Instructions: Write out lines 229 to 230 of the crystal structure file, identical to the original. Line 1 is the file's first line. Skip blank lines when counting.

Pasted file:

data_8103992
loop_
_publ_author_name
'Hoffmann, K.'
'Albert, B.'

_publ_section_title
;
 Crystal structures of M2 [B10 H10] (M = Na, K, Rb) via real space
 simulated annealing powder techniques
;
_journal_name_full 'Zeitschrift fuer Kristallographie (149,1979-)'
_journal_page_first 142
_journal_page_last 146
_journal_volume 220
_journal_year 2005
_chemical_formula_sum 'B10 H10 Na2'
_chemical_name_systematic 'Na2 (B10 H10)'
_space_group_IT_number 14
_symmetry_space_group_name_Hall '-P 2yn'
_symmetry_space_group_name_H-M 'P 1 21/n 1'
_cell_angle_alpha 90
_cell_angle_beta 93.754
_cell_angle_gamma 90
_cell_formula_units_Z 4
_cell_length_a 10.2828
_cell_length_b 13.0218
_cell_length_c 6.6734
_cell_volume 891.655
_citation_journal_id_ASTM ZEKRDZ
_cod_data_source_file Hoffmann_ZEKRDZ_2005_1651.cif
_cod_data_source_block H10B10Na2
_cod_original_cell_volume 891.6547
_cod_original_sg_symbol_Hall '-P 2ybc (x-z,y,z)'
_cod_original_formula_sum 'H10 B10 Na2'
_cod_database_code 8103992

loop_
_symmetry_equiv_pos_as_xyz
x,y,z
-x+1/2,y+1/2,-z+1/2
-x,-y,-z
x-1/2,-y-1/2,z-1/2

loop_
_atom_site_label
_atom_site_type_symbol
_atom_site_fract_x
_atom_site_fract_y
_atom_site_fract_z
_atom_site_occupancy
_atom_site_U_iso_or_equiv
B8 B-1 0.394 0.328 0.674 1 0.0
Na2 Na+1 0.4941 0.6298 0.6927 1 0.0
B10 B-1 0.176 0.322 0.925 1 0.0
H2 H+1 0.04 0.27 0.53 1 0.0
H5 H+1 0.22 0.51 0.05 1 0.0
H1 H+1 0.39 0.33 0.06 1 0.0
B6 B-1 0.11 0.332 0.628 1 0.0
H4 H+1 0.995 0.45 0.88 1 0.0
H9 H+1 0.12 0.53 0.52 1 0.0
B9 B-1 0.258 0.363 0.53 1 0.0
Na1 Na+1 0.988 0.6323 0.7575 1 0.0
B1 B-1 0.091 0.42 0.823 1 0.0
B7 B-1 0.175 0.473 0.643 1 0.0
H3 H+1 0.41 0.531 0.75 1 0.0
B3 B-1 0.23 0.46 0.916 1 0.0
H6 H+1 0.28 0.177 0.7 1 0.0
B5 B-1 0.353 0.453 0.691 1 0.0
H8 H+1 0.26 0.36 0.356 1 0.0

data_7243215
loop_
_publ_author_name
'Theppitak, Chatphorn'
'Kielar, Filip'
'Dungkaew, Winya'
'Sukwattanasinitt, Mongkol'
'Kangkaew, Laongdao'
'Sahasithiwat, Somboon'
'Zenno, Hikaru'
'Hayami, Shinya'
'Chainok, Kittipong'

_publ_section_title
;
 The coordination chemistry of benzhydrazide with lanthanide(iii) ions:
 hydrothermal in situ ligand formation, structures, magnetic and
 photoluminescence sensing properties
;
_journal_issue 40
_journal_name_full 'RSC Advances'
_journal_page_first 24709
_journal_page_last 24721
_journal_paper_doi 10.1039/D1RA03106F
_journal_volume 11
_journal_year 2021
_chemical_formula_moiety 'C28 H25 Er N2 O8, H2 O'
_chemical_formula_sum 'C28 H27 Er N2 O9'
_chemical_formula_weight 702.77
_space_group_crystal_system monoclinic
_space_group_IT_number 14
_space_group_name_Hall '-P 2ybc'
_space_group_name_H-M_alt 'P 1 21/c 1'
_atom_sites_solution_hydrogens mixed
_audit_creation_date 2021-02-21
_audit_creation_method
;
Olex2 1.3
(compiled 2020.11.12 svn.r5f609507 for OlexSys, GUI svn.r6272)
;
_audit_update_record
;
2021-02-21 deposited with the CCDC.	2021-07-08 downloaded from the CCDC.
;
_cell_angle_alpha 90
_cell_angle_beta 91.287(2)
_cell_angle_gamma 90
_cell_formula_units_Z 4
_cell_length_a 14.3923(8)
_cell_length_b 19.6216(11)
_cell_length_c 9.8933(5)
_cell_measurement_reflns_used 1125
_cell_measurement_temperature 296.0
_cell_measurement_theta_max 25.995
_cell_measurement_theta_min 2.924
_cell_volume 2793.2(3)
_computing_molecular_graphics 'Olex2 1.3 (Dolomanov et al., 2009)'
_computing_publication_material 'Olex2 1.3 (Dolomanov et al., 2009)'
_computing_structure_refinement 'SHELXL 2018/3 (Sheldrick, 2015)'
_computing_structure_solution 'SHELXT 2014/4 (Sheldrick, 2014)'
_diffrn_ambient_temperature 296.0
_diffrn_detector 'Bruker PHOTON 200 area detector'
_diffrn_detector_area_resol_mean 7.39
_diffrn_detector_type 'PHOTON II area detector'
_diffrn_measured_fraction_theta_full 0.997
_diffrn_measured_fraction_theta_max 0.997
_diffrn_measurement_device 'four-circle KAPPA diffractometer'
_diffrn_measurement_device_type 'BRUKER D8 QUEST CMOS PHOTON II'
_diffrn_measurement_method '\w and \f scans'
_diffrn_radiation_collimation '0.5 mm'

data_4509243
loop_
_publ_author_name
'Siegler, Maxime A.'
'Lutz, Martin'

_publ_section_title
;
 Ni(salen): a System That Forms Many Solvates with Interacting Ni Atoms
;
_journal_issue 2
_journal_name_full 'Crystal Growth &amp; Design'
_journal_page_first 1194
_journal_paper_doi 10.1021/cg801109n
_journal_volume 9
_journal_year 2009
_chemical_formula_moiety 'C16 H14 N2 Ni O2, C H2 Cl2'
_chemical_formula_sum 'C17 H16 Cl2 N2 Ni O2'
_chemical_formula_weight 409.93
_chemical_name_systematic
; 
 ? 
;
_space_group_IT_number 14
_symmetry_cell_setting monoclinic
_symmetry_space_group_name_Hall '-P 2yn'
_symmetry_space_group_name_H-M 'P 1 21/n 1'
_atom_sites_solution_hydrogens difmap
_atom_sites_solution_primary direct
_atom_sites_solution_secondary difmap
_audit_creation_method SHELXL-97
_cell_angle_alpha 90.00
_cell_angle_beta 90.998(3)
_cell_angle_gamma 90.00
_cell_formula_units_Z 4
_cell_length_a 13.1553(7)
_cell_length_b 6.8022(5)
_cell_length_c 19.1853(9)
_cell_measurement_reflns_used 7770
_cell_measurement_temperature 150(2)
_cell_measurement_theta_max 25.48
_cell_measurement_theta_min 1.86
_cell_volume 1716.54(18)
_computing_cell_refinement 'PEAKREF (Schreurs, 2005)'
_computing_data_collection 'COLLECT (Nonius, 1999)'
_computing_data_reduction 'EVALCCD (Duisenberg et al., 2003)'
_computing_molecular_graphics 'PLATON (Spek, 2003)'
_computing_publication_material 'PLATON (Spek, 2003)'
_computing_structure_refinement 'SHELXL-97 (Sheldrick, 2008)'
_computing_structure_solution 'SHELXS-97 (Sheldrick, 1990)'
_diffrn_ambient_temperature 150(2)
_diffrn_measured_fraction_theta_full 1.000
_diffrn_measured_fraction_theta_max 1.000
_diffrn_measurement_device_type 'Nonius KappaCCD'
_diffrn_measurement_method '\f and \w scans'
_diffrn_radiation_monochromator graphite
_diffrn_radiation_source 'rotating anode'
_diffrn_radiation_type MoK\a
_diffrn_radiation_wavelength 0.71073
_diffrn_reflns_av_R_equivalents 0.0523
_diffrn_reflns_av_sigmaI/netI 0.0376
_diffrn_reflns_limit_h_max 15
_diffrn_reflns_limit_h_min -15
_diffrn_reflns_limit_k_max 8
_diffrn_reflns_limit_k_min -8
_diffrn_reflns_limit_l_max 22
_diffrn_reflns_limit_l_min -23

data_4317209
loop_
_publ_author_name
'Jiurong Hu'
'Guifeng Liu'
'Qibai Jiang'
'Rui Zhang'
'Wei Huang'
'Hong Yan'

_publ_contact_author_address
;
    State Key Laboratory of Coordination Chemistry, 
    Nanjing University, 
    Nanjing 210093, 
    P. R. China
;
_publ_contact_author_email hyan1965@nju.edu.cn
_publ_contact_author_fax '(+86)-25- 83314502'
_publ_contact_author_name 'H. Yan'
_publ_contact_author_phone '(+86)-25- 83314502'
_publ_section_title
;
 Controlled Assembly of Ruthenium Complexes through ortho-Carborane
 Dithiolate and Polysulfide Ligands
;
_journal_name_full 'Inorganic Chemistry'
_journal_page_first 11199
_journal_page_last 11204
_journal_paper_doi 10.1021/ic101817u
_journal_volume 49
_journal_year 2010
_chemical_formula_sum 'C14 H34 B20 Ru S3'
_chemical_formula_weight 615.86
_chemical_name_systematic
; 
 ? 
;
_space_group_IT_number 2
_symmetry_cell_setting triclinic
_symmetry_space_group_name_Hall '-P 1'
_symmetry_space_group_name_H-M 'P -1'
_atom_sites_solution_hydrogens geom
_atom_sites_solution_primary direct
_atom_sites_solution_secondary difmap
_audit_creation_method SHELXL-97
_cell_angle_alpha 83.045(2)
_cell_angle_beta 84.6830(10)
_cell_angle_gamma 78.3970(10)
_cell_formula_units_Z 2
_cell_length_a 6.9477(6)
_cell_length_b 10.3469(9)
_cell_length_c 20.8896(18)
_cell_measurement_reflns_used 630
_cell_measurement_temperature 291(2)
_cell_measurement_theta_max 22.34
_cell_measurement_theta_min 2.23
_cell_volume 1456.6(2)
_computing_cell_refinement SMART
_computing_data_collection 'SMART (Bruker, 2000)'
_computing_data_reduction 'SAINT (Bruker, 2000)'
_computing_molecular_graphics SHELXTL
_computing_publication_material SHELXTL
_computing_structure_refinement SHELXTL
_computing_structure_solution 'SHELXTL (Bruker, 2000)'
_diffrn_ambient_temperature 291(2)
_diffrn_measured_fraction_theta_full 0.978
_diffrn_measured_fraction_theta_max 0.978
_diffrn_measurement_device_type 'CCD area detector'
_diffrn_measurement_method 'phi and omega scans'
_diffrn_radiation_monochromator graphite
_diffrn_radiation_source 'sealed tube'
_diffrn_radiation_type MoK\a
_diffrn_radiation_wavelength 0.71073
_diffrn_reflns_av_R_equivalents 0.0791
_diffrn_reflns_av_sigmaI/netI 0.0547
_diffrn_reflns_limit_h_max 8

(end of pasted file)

_journal_page_first 11199
_journal_page_last 11204